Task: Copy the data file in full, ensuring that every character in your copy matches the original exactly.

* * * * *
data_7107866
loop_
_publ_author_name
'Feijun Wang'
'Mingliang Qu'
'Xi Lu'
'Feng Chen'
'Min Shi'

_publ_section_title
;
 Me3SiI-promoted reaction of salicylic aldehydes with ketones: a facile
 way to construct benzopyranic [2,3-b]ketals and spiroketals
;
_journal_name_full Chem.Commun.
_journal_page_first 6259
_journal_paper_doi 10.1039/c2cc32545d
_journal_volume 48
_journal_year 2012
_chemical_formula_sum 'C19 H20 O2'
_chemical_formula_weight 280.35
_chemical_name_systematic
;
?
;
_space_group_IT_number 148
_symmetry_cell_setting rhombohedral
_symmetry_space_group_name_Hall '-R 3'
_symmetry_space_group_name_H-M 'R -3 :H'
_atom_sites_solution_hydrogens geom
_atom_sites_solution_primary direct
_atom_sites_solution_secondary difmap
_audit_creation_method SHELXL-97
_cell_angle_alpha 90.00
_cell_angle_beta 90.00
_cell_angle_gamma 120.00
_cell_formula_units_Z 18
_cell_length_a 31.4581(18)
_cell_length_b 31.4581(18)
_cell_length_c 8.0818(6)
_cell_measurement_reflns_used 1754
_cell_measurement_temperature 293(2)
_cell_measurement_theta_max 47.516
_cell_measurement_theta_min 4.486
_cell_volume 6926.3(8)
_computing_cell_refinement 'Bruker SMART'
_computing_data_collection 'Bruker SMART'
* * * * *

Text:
data_7107866
loop_
_publ_author_name
'Feijun Wang'
'Mingliang Qu'
'Xi Lu'
'Feng Chen'
'Min Shi'

_publ_section_title
;
 Me3SiI-promoted reaction of salicylic aldehydes with ketones: a facile
 way to construct benzopyranic [2,3-b]ketals and spiroketals
;
_journal_name_full Chem.Commun.
_journal_page_first 6259
_journal_paper_doi 10.1039/c2cc32545d
_journal_volume 48
_journal_year 2012
_chemical_formula_sum 'C19 H20 O2'
_chemical_formula_weight 280.35
_chemical_name_systematic
;
?
;
_space_group_IT_number 148
_symmetry_cell_setting rhombohedral
_symmetry_space_group_name_Hall '-R 3'
_symmetry_space_group_name_H-M 'R -3 :H'
_atom_sites_solution_hydrogens geom
_atom_sites_solution_primary direct
_atom_sites_solution_secondary difmap
_audit_creation_method SHELXL-97
_cell_angle_alpha 90.00
_cell_angle_beta 90.00
_cell_angle_gamma 120.00
_cell_formula_units_Z 18
_cell_length_a 31.4581(18)
_cell_length_b 31.4581(18)
_cell_length_c 8.0818(6)
_cell_measurement_reflns_used 1754
_cell_measurement_temperature 293(2)
_cell_measurement_theta_max 47.516
_cell_measurement_theta_min 4.486
_cell_volume 6926.3(8)
_computing_cell_refinement 'Bruker SMART'
_computing_data_collection 'Bruker SMART'